Report from our Global consultation with adult CI users: CI SERVICES MATTER
The First Global Survey of deaf and hard of hearing adults using cochlear Implants finds very high satisfaction rates and highlights the need for lifelong services to ensure lifelong communication
The first ever global survey of deaf and hard of hearing adults with cochlear implants (CI) reveals that 96% expressed overall satisfaction with their implants with the same number being satisfied with the services they received.
Profoundly deaf users found that the implants transformed their abilities to hear and communicate in everyday life. As one user commented: “Going back to listening is priceless – my life has been completely changed for the better”.
However, the survey also revealed that users often struggled to get appropriate support and rehabilitation after surgery as they learned to use their implant, with 27% receiving no rehabilitation support and 32% feeling they did not have enough support. As another respondent said; “It would have been nice to have some support. I had no rehabilitation – I taught myself everything.”
These CI users were reliant on their CI for everyday communication and required lifelong technical support for the external parts of the device: “ I need services so that my CI will work and be supported right up to the day I die”.
Ongoing funding was also a major issue: 54% had to pay for important accessories and 26% did not have access to replacement processors, essential for the functioning of the Implant. A further 36% had to pay for repairs themselves.
Ongoing funding for the lifelong services is required: “We wish the high prices for our CIs would come down, it is impossible to get new accessories, new processors, etc”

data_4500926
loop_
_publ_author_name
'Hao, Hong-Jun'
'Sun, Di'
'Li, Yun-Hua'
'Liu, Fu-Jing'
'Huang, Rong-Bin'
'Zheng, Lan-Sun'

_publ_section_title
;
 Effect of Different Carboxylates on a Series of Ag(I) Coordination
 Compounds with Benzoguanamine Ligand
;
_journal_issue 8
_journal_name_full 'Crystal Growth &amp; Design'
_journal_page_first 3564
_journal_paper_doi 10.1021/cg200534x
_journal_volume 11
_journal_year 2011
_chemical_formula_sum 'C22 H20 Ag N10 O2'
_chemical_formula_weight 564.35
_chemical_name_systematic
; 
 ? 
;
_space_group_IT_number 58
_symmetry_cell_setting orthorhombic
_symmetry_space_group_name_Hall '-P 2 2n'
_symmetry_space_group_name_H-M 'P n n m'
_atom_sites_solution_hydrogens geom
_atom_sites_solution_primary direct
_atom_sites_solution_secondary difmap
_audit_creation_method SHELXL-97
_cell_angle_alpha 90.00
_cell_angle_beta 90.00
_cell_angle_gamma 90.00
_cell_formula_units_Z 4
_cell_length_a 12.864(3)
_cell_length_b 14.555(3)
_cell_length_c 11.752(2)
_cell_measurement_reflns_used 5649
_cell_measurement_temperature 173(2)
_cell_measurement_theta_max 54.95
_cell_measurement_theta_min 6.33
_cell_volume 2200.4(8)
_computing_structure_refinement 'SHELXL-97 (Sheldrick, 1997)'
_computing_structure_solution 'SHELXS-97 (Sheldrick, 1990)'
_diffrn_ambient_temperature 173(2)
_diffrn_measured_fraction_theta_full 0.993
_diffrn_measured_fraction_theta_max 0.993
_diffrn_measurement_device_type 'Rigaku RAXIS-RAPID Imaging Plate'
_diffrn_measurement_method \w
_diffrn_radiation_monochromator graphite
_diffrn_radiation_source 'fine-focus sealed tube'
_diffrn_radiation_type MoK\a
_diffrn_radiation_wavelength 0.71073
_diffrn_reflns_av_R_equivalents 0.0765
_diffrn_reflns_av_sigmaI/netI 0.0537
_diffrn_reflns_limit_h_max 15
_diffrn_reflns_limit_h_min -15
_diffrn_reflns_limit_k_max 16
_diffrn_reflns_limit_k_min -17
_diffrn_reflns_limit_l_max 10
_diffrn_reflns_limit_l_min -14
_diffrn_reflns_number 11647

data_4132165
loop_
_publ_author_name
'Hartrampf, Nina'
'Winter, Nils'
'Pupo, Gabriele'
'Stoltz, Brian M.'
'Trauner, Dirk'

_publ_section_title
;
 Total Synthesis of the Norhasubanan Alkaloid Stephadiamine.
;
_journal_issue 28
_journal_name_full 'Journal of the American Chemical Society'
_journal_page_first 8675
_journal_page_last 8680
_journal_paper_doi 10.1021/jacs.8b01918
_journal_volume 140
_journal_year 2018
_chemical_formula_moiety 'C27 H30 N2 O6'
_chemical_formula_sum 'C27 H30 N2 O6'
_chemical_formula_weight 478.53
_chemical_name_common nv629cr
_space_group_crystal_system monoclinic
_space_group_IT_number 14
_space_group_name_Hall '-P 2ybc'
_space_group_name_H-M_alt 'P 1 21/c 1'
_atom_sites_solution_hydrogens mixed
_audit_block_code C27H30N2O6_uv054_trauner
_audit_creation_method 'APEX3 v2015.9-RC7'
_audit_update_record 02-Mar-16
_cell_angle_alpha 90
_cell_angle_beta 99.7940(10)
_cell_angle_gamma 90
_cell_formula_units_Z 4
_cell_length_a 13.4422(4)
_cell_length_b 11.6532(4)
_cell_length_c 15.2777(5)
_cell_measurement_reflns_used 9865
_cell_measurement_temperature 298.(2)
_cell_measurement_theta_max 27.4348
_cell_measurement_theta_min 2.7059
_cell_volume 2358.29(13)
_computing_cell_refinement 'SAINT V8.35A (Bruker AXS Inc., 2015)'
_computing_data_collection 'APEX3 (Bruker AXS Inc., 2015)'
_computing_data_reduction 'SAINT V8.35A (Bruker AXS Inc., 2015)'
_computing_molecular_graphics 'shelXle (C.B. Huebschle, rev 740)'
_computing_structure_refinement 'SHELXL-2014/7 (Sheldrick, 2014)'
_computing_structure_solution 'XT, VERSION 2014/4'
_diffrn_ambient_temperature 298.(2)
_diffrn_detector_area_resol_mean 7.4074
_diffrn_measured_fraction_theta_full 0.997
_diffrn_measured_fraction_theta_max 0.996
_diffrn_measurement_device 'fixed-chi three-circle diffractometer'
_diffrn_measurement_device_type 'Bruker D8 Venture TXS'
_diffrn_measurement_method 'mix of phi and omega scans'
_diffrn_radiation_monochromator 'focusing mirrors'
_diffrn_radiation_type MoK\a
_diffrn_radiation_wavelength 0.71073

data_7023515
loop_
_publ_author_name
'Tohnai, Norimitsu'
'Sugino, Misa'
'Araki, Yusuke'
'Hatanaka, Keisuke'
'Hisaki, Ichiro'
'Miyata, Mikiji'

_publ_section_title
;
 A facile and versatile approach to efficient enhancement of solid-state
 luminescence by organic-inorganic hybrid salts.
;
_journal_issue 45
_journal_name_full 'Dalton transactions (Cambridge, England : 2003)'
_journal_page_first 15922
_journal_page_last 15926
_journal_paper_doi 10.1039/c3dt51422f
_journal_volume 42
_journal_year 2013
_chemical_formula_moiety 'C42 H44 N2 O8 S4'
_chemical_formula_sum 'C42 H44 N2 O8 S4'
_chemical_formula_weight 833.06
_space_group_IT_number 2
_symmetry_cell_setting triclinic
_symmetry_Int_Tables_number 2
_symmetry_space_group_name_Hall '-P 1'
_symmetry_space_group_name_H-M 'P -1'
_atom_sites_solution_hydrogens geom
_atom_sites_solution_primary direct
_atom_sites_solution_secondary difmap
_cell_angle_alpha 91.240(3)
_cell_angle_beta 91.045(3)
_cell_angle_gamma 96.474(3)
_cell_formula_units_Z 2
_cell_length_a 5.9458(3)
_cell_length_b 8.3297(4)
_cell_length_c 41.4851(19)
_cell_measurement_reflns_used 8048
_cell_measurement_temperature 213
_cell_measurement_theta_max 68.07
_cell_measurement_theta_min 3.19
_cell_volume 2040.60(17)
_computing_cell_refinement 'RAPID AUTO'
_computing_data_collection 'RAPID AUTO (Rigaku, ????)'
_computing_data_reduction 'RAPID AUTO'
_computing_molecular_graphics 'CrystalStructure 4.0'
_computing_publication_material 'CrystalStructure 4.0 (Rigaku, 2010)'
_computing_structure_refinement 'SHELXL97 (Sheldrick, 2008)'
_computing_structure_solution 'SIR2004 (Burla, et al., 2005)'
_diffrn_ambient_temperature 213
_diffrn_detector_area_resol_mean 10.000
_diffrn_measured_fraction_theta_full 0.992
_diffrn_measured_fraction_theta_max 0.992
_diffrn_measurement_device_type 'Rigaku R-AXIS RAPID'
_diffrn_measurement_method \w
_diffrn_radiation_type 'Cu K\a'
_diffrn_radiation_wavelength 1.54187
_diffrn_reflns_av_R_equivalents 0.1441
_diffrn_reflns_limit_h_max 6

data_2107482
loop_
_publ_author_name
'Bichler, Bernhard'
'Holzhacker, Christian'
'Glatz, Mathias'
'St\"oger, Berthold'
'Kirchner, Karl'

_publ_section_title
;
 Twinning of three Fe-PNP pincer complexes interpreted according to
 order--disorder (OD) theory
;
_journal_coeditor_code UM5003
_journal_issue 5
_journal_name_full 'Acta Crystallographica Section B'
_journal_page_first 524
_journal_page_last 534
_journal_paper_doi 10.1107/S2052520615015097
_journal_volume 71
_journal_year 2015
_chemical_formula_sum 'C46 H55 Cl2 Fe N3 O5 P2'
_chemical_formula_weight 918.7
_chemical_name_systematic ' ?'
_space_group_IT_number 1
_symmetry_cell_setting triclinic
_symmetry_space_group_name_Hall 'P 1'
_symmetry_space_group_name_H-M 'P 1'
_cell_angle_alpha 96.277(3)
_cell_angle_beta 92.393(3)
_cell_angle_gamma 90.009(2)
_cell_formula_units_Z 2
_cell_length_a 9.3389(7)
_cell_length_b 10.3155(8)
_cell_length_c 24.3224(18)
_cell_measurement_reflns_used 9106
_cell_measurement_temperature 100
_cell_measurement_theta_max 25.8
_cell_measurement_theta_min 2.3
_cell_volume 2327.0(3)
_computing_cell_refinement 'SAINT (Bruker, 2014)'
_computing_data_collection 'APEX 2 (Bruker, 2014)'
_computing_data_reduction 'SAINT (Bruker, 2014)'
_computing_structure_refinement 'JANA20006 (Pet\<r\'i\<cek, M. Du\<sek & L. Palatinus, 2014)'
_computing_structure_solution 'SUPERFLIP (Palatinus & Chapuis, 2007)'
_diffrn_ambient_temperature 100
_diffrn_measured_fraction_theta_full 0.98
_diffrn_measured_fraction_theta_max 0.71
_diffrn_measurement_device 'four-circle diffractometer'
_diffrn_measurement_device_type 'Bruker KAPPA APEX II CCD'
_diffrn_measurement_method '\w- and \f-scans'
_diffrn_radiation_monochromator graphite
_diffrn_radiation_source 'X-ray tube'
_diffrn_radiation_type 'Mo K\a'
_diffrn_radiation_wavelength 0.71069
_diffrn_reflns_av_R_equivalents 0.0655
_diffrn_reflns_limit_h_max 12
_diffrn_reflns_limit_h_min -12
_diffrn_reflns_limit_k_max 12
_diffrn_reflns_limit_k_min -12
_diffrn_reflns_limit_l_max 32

The lack of ongoing services placed restrictions on users benefiting fully from cochlear implantation and their leading independent and productive lives. Lack of continuing investment in CI services and support also undermines the potential savings to health and social care systems from cochlear implantation.
We need significant changes in the way CI services are provided by health systems to ensure that these deaf and hard of hearing adults can retain their independence and that health and social care systems save on the increased burdens that would otherwise result. These changes include:
- Rehabilitation to be available from the beginning as part of the core provision of implant services.
- Quick and ready access to technology support when required, including spare parts such as processors, cables and coils, regular processor upgrades.
- Person-centred services, with access to appropriate peer group support and counselling services
- Funding to ensure sustainability of services and access to CI services throughout life.
Chair of CIICA Leo De Raeve said; “This survey is crucial in giving us a picture of how cochlear Implants are valued by users and the profound difference they are making to their lives. CIs provide access to communication and society while saving health and social care services money. If we are to make the most of this amazing development in global hearing health, we need also to ensure that the 1 million users of CI are fully supported in the long term and it is not only those with deep pockets who can afford to have this life enhancing support”.
A CI user summed up the impact of her implants:
“No implant: no sound, no family life, no friends, no job (I am a nurse), no birds, no cat’s purr, no wind in my ears, no sound of waves, no children’s laughter…. Implants= life.”